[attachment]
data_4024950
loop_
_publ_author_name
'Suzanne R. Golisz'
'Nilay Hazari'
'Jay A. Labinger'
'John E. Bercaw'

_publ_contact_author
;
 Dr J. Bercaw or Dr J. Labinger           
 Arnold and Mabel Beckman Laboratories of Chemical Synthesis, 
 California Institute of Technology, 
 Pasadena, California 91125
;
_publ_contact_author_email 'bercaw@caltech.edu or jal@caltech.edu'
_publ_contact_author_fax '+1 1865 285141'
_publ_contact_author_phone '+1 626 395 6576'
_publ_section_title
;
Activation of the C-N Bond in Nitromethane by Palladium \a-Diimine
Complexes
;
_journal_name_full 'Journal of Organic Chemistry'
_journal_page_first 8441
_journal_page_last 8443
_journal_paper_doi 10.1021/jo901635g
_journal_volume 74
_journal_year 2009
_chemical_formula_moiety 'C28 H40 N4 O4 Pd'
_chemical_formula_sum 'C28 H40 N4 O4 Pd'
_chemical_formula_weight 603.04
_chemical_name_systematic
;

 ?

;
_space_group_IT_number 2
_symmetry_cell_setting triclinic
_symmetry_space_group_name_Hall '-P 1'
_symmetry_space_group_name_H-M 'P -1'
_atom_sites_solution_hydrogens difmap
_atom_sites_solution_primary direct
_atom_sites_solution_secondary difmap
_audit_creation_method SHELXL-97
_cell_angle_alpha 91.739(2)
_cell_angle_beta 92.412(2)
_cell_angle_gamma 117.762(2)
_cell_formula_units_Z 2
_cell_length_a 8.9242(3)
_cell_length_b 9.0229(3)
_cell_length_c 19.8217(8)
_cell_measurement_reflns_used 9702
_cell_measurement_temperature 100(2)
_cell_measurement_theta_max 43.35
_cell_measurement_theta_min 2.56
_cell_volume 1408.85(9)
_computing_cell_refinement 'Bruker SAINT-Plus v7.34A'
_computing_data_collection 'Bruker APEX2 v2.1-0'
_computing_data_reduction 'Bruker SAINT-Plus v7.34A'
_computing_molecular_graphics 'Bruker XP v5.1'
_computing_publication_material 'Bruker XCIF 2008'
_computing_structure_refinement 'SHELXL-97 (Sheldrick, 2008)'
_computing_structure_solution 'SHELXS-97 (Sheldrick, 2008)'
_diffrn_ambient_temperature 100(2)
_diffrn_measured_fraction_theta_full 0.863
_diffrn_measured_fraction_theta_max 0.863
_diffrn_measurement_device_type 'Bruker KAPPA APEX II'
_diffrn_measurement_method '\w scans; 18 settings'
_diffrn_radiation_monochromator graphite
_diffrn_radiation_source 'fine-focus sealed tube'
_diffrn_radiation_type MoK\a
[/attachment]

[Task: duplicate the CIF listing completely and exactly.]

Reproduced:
data_4024950
loop_
_publ_author_name
'Suzanne R. Golisz'
'Nilay Hazari'
'Jay A. Labinger'
'John E. Bercaw'

_publ_contact_author
;
 Dr J. Bercaw or Dr J. Labinger           
 Arnold and Mabel Beckman Laboratories of Chemical Synthesis, 
 California Institute of Technology, 
 Pasadena, California 91125
;
_publ_contact_author_email 'bercaw@caltech.edu or jal@caltech.edu'
_publ_contact_author_fax '+1 1865 285141'
_publ_contact_author_phone '+1 626 395 6576'
_publ_section_title
;
Activation of the C-N Bond in Nitromethane by Palladium \a-Diimine
Complexes
;
_journal_name_full 'Journal of Organic Chemistry'
_journal_page_first 8441
_journal_page_last 8443
_journal_paper_doi 10.1021/jo901635g
_journal_volume 74
_journal_year 2009
_chemical_formula_moiety 'C28 H40 N4 O4 Pd'
_chemical_formula_sum 'C28 H40 N4 O4 Pd'
_chemical_formula_weight 603.04
_chemical_name_systematic
;

 ?

;
_space_group_IT_number 2
_symmetry_cell_setting triclinic
_symmetry_space_group_name_Hall '-P 1'
_symmetry_space_group_name_H-M 'P -1'
_atom_sites_solution_hydrogens difmap
_atom_sites_solution_primary direct
_atom_sites_solution_secondary difmap
_audit_creation_method SHELXL-97
_cell_angle_alpha 91.739(2)
_cell_angle_beta 92.412(2)
_cell_angle_gamma 117.762(2)
_cell_formula_units_Z 2
_cell_length_a 8.9242(3)
_cell_length_b 9.0229(3)
_cell_length_c 19.8217(8)
_cell_measurement_reflns_used 9702
_cell_measurement_temperature 100(2)
_cell_measurement_theta_max 43.35
_cell_measurement_theta_min 2.56
_cell_volume 1408.85(9)
_computing_cell_refinement 'Bruker SAINT-Plus v7.34A'
_computing_data_collection 'Bruker APEX2 v2.1-0'
_computing_data_reduction 'Bruker SAINT-Plus v7.34A'
_computing_molecular_graphics 'Bruker XP v5.1'
_computing_publication_material 'Bruker XCIF 2008'
_computing_structure_refinement 'SHELXL-97 (Sheldrick, 2008)'
_computing_structure_solution 'SHELXS-97 (Sheldrick, 2008)'
_diffrn_ambient_temperature 100(2)
_diffrn_measured_fraction_theta_full 0.863
_diffrn_measured_fraction_theta_max 0.863
_diffrn_measurement_device_type 'Bruker KAPPA APEX II'
_diffrn_measurement_method '\w scans; 18 settings'
_diffrn_radiation_monochromator graphite
_diffrn_radiation_source 'fine-focus sealed tube'
_diffrn_radiation_type MoK\a